The Vatican Railway (Italian: Ferrovia Vaticana) was opened in 1934 to serve Vatican City and its only station, Vatican City, or Stazione Vaticana. The main rail tracks are standard gauge and 300 meters long, with two freight sidings, making it the shortest national railway system in the world.
Construction began on 3 April 1929, and the station began operation in 1933. It's simple white, Italian marble design was described by writer H. V. Morton as "more like a branch of the Barclay Bank in London." The station building is composed of white marble, and its dimensions are 61 by 21.5 meters. The central body is 16.85 meters tall and the lateral one is 5.95 meters tall. Part of the station building continues in use as a passenger station and goods (rail freight) office, whilst part now houses the Vatican numismatic and philatelic museum.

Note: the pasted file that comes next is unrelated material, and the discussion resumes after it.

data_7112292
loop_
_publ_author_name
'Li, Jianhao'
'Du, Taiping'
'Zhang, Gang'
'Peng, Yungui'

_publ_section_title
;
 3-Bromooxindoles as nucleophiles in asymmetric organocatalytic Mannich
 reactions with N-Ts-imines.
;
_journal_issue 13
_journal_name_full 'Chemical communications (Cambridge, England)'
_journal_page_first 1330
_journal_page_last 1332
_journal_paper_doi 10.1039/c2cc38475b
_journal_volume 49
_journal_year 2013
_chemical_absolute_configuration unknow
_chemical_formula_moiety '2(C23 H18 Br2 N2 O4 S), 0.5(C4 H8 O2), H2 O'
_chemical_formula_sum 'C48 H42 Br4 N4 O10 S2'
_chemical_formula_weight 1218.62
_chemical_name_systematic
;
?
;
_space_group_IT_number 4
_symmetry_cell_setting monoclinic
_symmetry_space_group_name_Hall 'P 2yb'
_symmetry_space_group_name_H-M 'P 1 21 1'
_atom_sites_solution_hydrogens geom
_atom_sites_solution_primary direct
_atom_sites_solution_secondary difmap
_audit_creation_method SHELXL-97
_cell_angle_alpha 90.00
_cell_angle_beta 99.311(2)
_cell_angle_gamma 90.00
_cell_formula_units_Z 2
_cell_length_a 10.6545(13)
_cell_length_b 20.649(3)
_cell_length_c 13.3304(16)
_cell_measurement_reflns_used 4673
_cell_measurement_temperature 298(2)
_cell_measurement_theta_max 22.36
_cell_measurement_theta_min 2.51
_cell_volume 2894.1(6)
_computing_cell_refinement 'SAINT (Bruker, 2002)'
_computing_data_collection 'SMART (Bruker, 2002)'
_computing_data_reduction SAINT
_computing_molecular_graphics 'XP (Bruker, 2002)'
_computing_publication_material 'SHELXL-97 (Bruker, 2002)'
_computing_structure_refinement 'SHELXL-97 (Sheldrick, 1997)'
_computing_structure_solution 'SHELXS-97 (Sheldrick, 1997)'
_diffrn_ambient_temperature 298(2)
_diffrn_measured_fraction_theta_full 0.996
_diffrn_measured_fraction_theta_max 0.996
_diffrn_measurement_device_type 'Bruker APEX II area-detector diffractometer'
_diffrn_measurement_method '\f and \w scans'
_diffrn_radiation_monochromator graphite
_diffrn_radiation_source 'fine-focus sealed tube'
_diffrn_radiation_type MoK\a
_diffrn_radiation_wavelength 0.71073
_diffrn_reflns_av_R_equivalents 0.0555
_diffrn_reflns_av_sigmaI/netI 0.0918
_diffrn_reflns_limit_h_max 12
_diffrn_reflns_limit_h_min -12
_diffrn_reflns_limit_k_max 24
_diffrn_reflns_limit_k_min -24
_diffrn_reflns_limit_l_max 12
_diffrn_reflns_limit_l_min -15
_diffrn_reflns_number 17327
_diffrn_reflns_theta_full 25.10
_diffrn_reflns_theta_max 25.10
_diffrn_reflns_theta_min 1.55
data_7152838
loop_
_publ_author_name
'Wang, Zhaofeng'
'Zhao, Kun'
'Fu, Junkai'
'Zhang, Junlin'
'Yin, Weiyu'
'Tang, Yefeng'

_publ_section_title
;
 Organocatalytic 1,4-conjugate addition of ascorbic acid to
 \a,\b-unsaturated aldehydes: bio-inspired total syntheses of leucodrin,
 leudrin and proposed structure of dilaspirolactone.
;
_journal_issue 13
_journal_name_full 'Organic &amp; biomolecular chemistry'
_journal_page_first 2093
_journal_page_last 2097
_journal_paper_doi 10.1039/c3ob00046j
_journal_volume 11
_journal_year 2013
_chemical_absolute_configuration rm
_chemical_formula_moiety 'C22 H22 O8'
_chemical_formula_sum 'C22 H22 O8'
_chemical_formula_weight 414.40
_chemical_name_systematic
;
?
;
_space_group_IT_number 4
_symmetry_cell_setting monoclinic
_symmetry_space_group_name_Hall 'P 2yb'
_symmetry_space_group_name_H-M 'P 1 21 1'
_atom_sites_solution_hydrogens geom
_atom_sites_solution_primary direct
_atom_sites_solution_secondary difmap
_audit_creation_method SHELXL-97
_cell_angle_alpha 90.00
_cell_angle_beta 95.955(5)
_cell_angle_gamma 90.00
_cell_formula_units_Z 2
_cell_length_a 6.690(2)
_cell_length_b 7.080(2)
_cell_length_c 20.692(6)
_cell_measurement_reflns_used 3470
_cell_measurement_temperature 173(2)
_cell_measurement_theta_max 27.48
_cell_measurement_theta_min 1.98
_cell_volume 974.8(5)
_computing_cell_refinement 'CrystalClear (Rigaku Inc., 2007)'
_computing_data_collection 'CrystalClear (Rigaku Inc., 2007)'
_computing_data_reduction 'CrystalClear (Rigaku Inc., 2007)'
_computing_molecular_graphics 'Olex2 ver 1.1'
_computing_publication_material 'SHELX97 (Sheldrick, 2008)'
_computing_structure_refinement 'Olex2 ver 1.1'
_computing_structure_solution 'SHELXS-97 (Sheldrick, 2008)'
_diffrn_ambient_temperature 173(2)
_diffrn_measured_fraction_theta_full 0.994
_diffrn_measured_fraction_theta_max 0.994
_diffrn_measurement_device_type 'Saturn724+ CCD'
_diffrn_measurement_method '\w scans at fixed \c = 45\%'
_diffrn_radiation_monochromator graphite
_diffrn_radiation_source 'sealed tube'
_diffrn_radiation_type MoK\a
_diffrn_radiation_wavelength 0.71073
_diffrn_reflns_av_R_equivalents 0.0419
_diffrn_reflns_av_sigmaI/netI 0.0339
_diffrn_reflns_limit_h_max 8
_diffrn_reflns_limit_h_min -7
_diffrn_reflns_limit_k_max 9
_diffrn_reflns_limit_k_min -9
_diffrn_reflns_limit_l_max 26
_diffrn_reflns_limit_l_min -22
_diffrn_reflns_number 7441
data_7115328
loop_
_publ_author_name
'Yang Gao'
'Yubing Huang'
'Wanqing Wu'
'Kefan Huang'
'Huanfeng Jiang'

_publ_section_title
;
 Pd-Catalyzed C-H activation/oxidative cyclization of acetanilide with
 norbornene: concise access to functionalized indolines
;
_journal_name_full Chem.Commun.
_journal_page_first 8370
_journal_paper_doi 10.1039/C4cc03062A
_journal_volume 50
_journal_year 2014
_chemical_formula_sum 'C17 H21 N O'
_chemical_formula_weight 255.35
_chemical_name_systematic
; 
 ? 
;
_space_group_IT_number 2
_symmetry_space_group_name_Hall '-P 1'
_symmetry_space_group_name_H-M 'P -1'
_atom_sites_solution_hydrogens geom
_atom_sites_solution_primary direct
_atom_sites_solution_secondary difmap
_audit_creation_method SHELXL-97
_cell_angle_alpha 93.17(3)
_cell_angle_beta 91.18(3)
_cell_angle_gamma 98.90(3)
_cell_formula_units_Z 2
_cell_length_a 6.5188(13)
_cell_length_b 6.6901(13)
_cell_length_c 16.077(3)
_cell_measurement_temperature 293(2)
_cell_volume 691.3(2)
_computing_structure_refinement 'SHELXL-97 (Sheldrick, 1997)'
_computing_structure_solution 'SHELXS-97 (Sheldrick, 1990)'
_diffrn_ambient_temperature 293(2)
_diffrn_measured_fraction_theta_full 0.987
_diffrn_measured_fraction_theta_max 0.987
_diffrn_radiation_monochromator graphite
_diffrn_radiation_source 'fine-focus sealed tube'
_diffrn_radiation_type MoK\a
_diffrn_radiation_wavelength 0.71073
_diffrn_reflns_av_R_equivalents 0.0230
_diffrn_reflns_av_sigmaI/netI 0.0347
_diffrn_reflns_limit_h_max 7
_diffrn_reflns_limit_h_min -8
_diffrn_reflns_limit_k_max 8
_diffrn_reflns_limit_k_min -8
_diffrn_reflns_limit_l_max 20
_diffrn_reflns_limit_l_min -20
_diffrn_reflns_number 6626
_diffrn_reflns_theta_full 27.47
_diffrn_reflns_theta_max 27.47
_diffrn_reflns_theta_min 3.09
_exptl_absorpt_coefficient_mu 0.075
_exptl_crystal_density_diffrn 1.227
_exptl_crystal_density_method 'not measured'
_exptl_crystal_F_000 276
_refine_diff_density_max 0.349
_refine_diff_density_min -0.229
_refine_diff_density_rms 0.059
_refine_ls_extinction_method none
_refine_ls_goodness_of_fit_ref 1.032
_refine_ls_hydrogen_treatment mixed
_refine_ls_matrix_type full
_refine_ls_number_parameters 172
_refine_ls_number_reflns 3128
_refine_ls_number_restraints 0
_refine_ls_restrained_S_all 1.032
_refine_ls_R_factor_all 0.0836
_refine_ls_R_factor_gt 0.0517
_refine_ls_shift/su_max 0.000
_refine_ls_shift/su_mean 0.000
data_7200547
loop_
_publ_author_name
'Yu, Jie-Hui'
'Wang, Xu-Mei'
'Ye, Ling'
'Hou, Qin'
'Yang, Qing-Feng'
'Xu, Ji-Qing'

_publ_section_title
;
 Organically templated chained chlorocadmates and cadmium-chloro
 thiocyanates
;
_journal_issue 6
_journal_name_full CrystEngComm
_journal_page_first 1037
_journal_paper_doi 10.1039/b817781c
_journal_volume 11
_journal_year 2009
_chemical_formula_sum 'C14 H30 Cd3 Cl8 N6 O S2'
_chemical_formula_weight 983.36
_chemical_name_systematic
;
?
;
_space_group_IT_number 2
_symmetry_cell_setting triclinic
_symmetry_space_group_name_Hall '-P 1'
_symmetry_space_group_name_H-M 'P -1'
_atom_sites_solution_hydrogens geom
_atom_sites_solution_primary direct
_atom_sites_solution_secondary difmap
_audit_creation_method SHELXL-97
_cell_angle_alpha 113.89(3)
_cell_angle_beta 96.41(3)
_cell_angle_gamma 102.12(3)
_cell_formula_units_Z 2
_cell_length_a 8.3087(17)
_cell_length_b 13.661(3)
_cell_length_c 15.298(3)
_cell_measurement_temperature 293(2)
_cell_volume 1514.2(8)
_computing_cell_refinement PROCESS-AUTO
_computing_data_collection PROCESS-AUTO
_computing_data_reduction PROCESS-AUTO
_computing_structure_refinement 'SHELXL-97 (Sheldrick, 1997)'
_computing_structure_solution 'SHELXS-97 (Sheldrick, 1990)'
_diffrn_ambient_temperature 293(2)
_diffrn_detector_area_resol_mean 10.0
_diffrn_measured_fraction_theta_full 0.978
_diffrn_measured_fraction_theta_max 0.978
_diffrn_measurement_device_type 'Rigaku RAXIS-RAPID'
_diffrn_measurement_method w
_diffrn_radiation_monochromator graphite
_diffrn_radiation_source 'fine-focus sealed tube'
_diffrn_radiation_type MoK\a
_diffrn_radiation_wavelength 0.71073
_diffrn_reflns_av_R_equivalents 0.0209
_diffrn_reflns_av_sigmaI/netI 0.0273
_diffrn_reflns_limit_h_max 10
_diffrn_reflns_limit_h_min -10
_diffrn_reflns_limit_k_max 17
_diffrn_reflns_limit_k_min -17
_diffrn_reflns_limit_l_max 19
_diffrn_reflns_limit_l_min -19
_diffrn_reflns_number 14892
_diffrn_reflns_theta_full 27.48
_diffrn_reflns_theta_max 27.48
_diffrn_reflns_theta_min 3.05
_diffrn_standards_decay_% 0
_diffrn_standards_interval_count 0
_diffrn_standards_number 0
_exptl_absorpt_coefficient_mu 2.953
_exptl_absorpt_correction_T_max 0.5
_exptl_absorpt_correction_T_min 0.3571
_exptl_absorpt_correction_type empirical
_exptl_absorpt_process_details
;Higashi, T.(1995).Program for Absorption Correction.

The railway station also houses the small Vatican duty-free department store, a private facility open only to Vatican subjects and diplomats.
Beginning in 2015, one passenger service runs each Saturday morning with passengers for Castel Gandolfo. Most other rail traffic consists of inbound freight goods, although the railway has occasionally carried other passengers, usually for symbolic or ceremonial reasons.
According to Wikipedia